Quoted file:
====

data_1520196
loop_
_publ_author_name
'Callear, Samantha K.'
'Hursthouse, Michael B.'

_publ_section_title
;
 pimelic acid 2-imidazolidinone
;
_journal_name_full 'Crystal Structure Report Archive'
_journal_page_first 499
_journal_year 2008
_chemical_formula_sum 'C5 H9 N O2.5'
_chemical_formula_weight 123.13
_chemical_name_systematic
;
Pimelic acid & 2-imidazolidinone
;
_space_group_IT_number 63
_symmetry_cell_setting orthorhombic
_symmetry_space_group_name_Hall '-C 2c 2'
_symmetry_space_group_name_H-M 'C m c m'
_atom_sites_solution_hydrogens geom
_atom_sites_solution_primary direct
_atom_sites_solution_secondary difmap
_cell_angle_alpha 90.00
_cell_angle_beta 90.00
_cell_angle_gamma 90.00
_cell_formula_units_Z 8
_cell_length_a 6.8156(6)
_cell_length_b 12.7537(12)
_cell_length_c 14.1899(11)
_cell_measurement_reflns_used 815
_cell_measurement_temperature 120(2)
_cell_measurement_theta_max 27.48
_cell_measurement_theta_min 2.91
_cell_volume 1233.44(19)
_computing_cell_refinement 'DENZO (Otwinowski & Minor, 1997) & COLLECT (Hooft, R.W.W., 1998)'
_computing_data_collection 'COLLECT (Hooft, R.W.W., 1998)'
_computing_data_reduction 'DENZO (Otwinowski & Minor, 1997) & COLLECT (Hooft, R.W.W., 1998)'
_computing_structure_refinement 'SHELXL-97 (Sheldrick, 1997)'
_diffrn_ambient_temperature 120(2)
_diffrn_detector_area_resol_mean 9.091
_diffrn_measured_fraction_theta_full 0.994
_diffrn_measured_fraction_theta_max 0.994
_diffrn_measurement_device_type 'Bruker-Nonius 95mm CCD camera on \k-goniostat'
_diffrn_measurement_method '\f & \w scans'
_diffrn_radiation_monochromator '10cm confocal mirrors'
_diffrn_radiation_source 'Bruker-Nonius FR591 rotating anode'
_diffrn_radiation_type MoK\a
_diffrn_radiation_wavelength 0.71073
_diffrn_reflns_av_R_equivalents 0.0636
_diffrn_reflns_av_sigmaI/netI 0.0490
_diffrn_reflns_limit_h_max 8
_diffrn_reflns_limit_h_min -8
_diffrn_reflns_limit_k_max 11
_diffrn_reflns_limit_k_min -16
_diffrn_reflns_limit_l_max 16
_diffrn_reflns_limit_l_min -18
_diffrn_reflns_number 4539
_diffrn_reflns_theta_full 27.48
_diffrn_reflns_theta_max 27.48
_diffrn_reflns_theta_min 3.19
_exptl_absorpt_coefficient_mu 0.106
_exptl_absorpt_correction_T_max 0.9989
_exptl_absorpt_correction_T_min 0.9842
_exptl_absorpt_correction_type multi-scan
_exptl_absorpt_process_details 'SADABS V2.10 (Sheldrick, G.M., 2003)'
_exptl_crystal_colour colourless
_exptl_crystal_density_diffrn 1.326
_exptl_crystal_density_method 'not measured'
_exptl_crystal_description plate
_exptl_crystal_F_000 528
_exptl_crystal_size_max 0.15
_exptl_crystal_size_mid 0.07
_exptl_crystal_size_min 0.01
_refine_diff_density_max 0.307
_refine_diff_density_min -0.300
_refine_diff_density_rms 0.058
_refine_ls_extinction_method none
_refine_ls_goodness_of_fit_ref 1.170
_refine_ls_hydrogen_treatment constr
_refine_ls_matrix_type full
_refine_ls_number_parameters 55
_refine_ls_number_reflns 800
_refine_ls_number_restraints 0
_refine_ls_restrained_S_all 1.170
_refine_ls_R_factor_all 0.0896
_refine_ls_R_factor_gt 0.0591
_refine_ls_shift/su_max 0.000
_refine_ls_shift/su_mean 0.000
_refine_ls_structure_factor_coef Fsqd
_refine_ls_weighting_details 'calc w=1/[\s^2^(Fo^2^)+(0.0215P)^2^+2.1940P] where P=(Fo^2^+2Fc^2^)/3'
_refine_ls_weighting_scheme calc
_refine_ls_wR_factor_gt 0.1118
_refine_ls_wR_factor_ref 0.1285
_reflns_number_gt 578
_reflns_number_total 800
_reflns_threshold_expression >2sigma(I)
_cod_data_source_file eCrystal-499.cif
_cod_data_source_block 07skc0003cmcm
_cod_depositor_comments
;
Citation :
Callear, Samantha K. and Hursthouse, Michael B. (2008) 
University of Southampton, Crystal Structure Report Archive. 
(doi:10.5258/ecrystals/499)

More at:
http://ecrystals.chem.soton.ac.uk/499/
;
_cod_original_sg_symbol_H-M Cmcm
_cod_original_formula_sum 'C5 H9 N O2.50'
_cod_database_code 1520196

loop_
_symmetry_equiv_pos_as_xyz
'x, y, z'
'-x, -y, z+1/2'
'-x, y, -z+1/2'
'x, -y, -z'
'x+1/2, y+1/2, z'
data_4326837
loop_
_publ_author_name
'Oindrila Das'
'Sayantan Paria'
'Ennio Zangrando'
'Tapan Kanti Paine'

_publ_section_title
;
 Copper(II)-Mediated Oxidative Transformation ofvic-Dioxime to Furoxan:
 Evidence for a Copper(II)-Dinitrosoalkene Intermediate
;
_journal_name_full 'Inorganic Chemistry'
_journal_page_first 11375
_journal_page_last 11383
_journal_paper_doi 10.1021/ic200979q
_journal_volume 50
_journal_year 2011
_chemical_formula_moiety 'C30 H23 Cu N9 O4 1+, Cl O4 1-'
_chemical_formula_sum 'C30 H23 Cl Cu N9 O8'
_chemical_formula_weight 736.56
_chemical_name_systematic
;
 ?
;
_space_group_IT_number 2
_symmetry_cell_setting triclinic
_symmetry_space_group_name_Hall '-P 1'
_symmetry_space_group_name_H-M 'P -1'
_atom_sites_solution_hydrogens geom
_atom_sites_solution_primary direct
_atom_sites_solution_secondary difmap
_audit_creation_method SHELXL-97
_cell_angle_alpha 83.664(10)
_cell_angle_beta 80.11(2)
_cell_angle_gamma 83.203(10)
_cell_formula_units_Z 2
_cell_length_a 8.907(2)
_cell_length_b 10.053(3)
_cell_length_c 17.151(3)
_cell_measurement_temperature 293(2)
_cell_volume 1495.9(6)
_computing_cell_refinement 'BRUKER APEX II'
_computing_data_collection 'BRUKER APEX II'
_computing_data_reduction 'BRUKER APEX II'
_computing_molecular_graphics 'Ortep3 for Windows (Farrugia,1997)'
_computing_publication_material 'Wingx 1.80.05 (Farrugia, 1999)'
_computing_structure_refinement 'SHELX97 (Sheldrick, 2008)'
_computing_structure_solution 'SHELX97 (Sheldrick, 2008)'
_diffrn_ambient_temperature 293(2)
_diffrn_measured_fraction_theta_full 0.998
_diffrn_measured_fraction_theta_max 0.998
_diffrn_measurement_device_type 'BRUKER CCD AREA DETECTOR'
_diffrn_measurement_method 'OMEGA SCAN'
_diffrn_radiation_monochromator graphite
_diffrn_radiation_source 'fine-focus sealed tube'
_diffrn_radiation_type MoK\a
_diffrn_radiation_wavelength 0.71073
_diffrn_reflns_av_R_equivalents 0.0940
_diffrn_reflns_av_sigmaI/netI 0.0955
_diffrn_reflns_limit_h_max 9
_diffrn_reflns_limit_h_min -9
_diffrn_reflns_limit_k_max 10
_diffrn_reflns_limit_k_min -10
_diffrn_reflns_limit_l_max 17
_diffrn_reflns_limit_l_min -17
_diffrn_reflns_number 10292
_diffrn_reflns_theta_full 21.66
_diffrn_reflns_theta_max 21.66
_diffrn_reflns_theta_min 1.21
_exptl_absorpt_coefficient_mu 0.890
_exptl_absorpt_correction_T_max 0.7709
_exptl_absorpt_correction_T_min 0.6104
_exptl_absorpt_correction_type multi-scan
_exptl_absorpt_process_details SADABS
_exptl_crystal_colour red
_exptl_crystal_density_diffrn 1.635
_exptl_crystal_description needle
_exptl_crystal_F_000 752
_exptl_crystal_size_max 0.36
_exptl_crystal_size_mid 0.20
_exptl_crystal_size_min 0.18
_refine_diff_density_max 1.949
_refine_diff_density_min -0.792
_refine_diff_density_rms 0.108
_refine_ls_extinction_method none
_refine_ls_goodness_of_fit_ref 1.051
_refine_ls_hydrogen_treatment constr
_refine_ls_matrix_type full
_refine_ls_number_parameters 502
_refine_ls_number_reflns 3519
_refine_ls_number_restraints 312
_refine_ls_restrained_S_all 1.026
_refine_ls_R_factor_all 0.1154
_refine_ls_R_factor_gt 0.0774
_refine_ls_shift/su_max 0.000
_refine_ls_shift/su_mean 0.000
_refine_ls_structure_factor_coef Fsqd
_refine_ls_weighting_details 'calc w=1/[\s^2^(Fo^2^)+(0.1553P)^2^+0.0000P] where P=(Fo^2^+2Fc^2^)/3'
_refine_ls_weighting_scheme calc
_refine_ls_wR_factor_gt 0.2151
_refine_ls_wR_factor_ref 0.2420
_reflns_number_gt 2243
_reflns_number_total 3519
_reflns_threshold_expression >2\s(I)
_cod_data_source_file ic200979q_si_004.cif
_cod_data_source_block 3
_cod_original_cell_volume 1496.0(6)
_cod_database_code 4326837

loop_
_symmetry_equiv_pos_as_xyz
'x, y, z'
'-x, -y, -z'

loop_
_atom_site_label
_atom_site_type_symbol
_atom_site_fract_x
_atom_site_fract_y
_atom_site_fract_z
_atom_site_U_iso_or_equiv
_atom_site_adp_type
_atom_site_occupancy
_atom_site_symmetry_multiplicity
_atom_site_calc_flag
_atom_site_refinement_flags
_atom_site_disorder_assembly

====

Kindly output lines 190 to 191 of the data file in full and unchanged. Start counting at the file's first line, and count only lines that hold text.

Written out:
_diffrn_reflns_theta_min 1.21
_exptl_absorpt_coefficient_mu 0.890